"The Beauty of Berlin,
its opacity, complexity, its heaviness,
the richness of its ghosts.
The abundance of good intentions that somehow went wrong.
The pressure of shame imposed by more and more monuments.
The obligation to remember, combined with surprising amnesia
(where did the wall go?)
How far it is removed from everything.
How refreshingly German it remains.
Its grey.
Its stubbornness.
Its lack of doubt.
The meticulous mediocricity of its new substance.
How old what was modern looks.
How fresh what is ancient.
How good what was communist.
How Chinese what is new."

(Rem Koolhaas, Content)

"Germany is an important country.
That's why we send our best people there.
Our people like to come to Berlin.
It's a fascinating city."

 

(Member of diplomatic corps in Berlin, Botschaften der Welt: Berlin Embassies)

 

A team project that pieces together the centre of the district of Mitte in Berlin, the model is made up of a series of individual tiles with each tile made by a different student and hand crafted from pine wood and veneer, resulting in a rich and impressive piece of collaborative work.

This individual tile is made up of the Reichstag and the commercial buildings surrounding it.
"Arriving at each city,
the traveller
finds again a past of his
he did not know he had;
the foreignness
of what you no longer are
or no longer possess
lies in wait for you
in foreign,
unpossessed places."

(Italo Calvino, Invisible Cities)

POSTER

The State of Germany has only been known as such for the last 140 years, and during this young country's struggle for unity Berlin has been at the centre of a very special confluence between politics, history and geography.

At its doorstep Berlin has felt the passing of the Empire of the Kaisers, the Weimar Republic, the Nazi Dictatorship, East / West Germany during the Cold War and finally the nation-state of Germany after reunification, each political power shaping the city according to their own world view6.

So where does the individual fit in between these battles of power? What happens to an individual's identity in a schizophrenic nation-state?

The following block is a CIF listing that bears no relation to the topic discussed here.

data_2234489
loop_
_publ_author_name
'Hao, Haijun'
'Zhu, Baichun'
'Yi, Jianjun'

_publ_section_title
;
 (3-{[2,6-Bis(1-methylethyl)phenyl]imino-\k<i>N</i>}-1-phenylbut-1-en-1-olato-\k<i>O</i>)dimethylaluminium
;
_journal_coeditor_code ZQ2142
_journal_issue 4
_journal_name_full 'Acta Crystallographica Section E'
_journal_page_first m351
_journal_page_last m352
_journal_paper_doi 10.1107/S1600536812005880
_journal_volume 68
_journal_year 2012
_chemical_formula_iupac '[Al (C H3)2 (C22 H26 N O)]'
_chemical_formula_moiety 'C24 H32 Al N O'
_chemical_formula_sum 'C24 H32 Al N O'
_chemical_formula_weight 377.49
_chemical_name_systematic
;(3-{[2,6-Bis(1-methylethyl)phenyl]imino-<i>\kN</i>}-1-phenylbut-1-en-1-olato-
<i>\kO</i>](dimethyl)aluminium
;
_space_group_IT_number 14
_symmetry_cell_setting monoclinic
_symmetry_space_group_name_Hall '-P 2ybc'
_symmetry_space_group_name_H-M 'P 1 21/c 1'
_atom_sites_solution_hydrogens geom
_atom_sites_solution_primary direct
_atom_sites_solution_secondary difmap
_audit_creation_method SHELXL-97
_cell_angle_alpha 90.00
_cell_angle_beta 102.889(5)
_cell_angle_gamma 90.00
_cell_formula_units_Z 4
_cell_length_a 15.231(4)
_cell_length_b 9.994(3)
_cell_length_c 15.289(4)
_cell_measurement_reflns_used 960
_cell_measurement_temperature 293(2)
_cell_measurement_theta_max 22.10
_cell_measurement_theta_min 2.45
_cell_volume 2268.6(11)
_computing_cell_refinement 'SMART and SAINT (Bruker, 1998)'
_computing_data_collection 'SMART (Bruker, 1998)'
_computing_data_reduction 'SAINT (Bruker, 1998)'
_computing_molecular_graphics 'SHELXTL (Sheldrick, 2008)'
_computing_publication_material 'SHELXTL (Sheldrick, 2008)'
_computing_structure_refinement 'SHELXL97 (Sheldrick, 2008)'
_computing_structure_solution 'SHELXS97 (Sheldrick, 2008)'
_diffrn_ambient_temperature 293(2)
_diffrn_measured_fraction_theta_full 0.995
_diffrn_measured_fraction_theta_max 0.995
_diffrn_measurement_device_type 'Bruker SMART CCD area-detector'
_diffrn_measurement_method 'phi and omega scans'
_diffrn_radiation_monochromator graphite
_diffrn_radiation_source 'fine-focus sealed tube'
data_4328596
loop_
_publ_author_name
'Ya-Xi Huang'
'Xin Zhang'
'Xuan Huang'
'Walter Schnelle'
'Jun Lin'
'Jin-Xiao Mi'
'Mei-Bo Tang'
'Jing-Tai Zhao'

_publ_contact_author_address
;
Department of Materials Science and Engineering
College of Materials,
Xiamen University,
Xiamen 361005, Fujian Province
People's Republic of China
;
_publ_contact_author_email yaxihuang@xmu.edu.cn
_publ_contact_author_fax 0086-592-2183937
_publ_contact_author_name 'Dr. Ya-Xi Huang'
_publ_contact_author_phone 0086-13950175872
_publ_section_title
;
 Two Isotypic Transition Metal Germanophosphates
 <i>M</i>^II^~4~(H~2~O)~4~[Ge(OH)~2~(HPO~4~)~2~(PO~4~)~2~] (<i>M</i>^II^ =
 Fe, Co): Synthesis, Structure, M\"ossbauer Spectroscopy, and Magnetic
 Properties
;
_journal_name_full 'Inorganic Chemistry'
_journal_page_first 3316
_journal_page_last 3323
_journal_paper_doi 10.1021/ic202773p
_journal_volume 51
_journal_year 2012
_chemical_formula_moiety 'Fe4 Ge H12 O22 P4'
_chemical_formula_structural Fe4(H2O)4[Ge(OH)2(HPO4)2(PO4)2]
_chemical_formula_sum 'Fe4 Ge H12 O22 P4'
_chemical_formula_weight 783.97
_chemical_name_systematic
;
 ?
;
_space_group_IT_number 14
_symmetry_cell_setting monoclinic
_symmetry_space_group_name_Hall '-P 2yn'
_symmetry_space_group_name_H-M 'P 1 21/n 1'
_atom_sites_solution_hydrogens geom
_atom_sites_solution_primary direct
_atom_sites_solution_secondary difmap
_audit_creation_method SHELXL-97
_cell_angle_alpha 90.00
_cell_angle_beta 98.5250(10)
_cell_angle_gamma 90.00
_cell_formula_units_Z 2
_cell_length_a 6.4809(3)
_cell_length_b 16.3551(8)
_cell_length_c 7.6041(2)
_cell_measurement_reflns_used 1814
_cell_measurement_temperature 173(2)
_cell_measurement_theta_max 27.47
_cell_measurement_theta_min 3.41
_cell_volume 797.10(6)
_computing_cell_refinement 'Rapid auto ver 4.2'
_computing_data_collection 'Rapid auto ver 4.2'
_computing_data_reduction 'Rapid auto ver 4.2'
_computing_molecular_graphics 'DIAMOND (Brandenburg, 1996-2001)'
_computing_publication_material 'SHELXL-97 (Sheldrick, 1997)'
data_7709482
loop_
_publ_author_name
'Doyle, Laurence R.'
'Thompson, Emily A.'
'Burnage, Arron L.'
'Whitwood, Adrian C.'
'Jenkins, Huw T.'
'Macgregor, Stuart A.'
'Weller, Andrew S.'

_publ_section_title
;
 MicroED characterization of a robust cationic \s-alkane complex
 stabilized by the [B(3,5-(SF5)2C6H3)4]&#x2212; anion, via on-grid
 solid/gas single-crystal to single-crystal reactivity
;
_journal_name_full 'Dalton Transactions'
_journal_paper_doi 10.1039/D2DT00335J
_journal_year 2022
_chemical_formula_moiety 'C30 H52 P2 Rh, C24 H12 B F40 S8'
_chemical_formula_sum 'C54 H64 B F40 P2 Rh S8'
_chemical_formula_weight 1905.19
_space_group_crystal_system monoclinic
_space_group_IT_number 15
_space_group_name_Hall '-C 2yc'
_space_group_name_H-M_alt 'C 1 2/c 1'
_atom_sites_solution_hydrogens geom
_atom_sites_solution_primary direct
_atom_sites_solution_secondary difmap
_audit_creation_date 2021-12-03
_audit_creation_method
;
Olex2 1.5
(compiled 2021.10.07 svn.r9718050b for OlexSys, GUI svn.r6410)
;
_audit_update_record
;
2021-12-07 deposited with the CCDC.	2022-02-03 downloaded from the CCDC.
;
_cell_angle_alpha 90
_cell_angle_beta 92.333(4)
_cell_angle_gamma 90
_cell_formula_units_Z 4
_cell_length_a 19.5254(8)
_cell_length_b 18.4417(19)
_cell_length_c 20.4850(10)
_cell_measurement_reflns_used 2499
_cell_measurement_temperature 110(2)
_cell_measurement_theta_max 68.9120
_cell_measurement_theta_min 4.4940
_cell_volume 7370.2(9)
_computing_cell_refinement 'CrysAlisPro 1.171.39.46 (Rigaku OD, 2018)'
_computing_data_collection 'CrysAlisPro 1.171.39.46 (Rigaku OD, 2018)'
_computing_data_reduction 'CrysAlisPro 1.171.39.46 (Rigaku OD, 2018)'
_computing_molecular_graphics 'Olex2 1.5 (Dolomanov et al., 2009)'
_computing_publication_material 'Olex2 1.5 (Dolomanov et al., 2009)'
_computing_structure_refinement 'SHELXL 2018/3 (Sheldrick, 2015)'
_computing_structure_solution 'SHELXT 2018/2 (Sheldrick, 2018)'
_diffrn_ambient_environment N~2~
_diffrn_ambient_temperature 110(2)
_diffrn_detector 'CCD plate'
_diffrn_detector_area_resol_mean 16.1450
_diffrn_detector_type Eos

"Some Germans fear that the weight of the past misdeeds has made their fellow Germans uncertain what it means to be German and afraid to act in the name of Germany [...] although the late-twentieth-century crisis of historical confidence is not unique to Germans, they may lead the world in agonized self-examination."
(Ladd B., Ghosts of Berlin)

"By refuting traditional time and space, the modern society entered into a crisis of identity, which affected the notion of identification itself. Hence, rather than serving a community, identification became a matter of individual construction."
(Carmen Popescu, Architecture & Identity)

 

Retrospectively we see how history and politics have shaped a nation's identity. A clear example of this is illustrated with the Second World War, which affected and continues to affect the management of nations, down to the food we eat, the clothes we buy to the taxes we pay.

"It has become a political and social duty to apostrophise the Capitalism of one and the Communism of the other as the very devil, so as to fascinate the outward eye and prevent it from looking at the individual life within."
(Carl Jung, The Undiscovered Self)

"A city is, perhaps, closer to being a self-organising system than a more conscious artificial creation such as an entire nation, which is the product of a particular historical monument and which may yet prove to be only of transient importance. [...] Despite how divided cities such as Beirut, Berlin or Belfast once were, the links holding a successful city together are more effective and more subtle than nationalism. Nation states look for homogeneity, yet the most successful cities are the most cosmopolitan."
(Deyan Sudjic, The Endless City)

EVOLUTION OF

FRONTIERS

Looking back at the history of Germany/Europe
and the countries of the Tropical Andes/South America,
we see that the notion of a nation state
is a relatively new idea;
surprisingly we find that as time progressed,
stability degraded.

Could this be one of the causes
for the current "identity crisis"
in South America and arguably in Germany?
With globalisation
obscuring frontiers and border lines,
does the identification of and individual
within a nation
become redundant?